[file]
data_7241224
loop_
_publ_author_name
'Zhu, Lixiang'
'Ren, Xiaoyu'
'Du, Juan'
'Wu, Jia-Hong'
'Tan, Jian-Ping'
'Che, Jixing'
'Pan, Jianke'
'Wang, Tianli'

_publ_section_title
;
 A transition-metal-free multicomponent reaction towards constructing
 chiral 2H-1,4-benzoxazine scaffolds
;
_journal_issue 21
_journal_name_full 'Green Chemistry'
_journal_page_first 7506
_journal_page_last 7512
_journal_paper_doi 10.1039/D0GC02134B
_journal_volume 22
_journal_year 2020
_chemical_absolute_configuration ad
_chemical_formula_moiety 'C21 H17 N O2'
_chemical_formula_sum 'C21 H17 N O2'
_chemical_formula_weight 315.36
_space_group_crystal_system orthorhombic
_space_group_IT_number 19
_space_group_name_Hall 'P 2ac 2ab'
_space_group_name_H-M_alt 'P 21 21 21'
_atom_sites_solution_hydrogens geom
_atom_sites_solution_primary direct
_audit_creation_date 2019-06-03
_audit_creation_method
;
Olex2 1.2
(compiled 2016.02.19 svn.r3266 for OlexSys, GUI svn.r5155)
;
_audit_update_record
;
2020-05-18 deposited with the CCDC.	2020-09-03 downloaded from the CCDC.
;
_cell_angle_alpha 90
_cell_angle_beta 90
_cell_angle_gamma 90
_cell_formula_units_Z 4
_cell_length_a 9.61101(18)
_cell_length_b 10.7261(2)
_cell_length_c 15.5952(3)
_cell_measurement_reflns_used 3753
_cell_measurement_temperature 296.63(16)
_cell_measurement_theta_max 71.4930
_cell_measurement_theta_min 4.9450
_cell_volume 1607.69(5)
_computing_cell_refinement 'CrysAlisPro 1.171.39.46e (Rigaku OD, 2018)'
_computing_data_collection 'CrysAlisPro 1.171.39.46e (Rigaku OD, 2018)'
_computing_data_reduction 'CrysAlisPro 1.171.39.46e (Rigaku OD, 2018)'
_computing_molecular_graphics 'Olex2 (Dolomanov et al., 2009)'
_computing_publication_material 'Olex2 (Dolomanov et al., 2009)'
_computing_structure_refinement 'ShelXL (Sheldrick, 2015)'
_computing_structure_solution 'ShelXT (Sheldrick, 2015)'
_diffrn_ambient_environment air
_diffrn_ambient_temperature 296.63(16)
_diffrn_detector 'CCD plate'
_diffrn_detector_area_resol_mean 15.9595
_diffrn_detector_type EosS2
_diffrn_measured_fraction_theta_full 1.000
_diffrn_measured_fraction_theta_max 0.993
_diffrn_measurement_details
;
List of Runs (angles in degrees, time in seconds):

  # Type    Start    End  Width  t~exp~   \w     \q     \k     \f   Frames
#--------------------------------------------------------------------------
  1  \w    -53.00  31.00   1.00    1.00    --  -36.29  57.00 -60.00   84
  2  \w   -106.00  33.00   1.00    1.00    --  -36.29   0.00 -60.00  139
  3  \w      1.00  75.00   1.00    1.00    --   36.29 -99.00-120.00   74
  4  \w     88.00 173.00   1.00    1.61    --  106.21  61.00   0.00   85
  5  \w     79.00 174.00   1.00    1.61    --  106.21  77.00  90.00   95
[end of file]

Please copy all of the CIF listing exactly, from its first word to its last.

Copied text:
data_7241224
loop_
_publ_author_name
'Zhu, Lixiang'
'Ren, Xiaoyu'
'Du, Juan'
'Wu, Jia-Hong'
'Tan, Jian-Ping'
'Che, Jixing'
'Pan, Jianke'
'Wang, Tianli'

_publ_section_title
;
 A transition-metal-free multicomponent reaction towards constructing
 chiral 2H-1,4-benzoxazine scaffolds
;
_journal_issue 21
_journal_name_full 'Green Chemistry'
_journal_page_first 7506
_journal_page_last 7512
_journal_paper_doi 10.1039/D0GC02134B
_journal_volume 22
_journal_year 2020
_chemical_absolute_configuration ad
_chemical_formula_moiety 'C21 H17 N O2'
_chemical_formula_sum 'C21 H17 N O2'
_chemical_formula_weight 315.36
_space_group_crystal_system orthorhombic
_space_group_IT_number 19
_space_group_name_Hall 'P 2ac 2ab'
_space_group_name_H-M_alt 'P 21 21 21'
_atom_sites_solution_hydrogens geom
_atom_sites_solution_primary direct
_audit_creation_date 2019-06-03
_audit_creation_method
;
Olex2 1.2
(compiled 2016.02.19 svn.r3266 for OlexSys, GUI svn.r5155)
;
_audit_update_record
;
2020-05-18 deposited with the CCDC.	2020-09-03 downloaded from the CCDC.
;
_cell_angle_alpha 90
_cell_angle_beta 90
_cell_angle_gamma 90
_cell_formula_units_Z 4
_cell_length_a 9.61101(18)
_cell_length_b 10.7261(2)
_cell_length_c 15.5952(3)
_cell_measurement_reflns_used 3753
_cell_measurement_temperature 296.63(16)
_cell_measurement_theta_max 71.4930
_cell_measurement_theta_min 4.9450
_cell_volume 1607.69(5)
_computing_cell_refinement 'CrysAlisPro 1.171.39.46e (Rigaku OD, 2018)'
_computing_data_collection 'CrysAlisPro 1.171.39.46e (Rigaku OD, 2018)'
_computing_data_reduction 'CrysAlisPro 1.171.39.46e (Rigaku OD, 2018)'
_computing_molecular_graphics 'Olex2 (Dolomanov et al., 2009)'
_computing_publication_material 'Olex2 (Dolomanov et al., 2009)'
_computing_structure_refinement 'ShelXL (Sheldrick, 2015)'
_computing_structure_solution 'ShelXT (Sheldrick, 2015)'
_diffrn_ambient_environment air
_diffrn_ambient_temperature 296.63(16)
_diffrn_detector 'CCD plate'
_diffrn_detector_area_resol_mean 15.9595
_diffrn_detector_type EosS2
_diffrn_measured_fraction_theta_full 1.000
_diffrn_measured_fraction_theta_max 0.993
_diffrn_measurement_details
;
List of Runs (angles in degrees, time in seconds):

  # Type    Start    End  Width  t~exp~   \w     \q     \k     \f   Frames
#--------------------------------------------------------------------------
  1  \w    -53.00  31.00   1.00    1.00    --  -36.29  57.00 -60.00   84
  2  \w   -106.00  33.00   1.00    1.00    --  -36.29   0.00 -60.00  139
  3  \w      1.00  75.00   1.00    1.00    --   36.29 -99.00-120.00   74
  4  \w     88.00 173.00   1.00    1.61    --  106.21  61.00   0.00   85
  5  \w     79.00 174.00   1.00    1.61    --  106.21  77.00  90.00   95